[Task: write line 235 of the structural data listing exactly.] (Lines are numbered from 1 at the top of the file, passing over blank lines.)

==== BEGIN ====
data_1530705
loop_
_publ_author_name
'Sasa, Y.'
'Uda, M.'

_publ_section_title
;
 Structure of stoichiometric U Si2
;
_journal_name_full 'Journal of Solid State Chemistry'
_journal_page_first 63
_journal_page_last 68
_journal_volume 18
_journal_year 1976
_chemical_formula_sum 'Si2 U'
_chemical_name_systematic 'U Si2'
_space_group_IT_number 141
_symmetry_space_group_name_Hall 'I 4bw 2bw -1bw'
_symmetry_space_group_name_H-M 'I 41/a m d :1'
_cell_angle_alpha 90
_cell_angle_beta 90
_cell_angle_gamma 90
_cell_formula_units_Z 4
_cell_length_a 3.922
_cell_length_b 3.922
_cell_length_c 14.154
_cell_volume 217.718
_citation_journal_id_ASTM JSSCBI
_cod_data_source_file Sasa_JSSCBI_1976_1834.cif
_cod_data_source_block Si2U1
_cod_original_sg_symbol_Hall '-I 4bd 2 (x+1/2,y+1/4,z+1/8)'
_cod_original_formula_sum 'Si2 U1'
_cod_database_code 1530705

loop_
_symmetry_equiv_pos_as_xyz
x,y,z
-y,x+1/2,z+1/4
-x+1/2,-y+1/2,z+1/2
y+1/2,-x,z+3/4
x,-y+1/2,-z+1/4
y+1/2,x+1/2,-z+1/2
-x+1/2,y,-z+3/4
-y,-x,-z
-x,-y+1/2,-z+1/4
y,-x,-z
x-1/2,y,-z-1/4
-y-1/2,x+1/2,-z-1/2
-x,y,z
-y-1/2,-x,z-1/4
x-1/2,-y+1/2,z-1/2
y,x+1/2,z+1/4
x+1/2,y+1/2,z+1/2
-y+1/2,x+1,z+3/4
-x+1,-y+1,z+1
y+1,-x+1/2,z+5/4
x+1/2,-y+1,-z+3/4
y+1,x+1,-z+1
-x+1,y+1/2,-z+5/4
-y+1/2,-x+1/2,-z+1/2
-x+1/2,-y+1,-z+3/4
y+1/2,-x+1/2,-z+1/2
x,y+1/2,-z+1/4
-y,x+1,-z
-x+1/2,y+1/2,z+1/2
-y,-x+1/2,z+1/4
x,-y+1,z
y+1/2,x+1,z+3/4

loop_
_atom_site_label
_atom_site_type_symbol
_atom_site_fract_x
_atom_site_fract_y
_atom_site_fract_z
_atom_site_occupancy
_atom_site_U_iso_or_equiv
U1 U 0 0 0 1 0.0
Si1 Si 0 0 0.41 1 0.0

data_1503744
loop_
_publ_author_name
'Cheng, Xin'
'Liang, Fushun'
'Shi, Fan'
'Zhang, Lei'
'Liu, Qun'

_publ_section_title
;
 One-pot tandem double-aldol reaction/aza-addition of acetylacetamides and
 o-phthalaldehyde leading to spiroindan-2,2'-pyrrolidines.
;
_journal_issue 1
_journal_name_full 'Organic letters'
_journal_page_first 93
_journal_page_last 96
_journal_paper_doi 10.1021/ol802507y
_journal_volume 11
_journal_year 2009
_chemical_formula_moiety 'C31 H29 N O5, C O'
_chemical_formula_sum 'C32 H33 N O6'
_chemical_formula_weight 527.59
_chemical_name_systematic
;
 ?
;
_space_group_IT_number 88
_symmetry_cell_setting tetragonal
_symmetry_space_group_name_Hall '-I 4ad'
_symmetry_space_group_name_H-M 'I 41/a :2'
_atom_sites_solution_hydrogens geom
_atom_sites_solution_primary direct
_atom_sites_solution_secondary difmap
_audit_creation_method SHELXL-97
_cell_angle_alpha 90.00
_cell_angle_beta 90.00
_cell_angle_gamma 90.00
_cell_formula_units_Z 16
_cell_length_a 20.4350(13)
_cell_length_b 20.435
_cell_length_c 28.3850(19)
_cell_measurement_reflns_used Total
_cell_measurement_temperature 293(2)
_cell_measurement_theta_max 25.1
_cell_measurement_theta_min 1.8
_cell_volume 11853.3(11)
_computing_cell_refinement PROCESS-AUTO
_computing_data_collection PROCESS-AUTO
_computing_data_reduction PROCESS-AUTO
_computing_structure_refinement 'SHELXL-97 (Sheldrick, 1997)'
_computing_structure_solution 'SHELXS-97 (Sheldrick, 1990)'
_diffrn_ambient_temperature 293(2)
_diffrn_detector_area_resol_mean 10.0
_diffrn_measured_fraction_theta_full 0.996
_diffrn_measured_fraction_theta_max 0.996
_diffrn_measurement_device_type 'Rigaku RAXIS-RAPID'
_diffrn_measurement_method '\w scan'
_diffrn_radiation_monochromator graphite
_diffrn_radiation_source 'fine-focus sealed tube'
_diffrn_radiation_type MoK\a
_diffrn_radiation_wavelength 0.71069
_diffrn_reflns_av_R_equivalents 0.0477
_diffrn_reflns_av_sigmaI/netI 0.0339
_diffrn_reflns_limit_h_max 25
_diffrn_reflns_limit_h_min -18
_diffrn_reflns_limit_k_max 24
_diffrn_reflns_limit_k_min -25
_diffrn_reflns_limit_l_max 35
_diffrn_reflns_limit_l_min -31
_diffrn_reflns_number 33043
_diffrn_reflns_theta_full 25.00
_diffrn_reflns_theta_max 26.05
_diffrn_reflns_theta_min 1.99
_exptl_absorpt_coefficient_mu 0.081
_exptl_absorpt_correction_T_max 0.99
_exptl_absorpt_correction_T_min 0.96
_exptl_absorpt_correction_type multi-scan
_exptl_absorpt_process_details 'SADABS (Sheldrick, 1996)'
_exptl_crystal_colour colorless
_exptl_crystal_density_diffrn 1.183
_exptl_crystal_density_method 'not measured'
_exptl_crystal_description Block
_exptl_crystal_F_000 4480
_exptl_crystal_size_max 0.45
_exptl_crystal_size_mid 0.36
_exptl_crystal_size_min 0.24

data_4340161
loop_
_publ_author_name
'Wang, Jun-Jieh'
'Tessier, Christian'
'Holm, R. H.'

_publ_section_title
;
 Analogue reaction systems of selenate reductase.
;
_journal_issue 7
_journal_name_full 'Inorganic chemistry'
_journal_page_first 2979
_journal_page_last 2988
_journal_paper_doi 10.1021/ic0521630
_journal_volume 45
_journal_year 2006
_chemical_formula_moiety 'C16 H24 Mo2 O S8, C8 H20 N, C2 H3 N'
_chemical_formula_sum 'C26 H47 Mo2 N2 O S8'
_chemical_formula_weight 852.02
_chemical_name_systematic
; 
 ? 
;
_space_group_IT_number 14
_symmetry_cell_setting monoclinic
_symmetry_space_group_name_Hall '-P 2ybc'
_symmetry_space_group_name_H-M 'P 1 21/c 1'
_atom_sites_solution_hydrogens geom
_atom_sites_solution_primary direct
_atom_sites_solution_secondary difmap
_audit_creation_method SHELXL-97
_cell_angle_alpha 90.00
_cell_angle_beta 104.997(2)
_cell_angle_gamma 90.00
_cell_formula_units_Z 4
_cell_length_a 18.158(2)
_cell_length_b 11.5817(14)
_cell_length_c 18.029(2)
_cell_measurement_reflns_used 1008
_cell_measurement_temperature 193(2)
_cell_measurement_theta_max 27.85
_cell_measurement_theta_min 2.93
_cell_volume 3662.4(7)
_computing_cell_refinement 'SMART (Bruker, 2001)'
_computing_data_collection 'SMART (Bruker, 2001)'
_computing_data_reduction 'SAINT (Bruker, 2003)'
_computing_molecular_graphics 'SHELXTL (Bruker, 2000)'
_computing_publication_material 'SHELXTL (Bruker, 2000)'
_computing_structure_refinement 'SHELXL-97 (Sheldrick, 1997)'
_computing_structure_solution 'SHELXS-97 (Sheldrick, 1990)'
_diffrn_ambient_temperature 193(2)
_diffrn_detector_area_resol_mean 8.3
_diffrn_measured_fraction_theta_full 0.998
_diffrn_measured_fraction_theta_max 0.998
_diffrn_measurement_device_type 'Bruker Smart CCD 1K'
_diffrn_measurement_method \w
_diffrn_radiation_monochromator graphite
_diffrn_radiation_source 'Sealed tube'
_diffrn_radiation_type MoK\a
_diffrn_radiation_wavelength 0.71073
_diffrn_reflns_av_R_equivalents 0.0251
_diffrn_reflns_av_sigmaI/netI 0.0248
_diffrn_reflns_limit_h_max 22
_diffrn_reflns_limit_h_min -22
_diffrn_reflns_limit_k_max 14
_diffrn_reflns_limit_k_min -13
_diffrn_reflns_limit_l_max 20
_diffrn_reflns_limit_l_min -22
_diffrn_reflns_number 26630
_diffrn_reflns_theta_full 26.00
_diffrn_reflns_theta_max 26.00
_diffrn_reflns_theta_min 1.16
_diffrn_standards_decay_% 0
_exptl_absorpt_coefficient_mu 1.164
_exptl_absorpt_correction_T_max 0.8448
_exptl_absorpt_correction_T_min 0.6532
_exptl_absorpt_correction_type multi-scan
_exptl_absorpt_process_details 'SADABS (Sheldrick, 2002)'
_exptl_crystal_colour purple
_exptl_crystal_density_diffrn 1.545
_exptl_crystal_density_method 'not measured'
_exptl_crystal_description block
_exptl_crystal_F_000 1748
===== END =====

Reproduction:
_diffrn_reflns_theta_full 26.00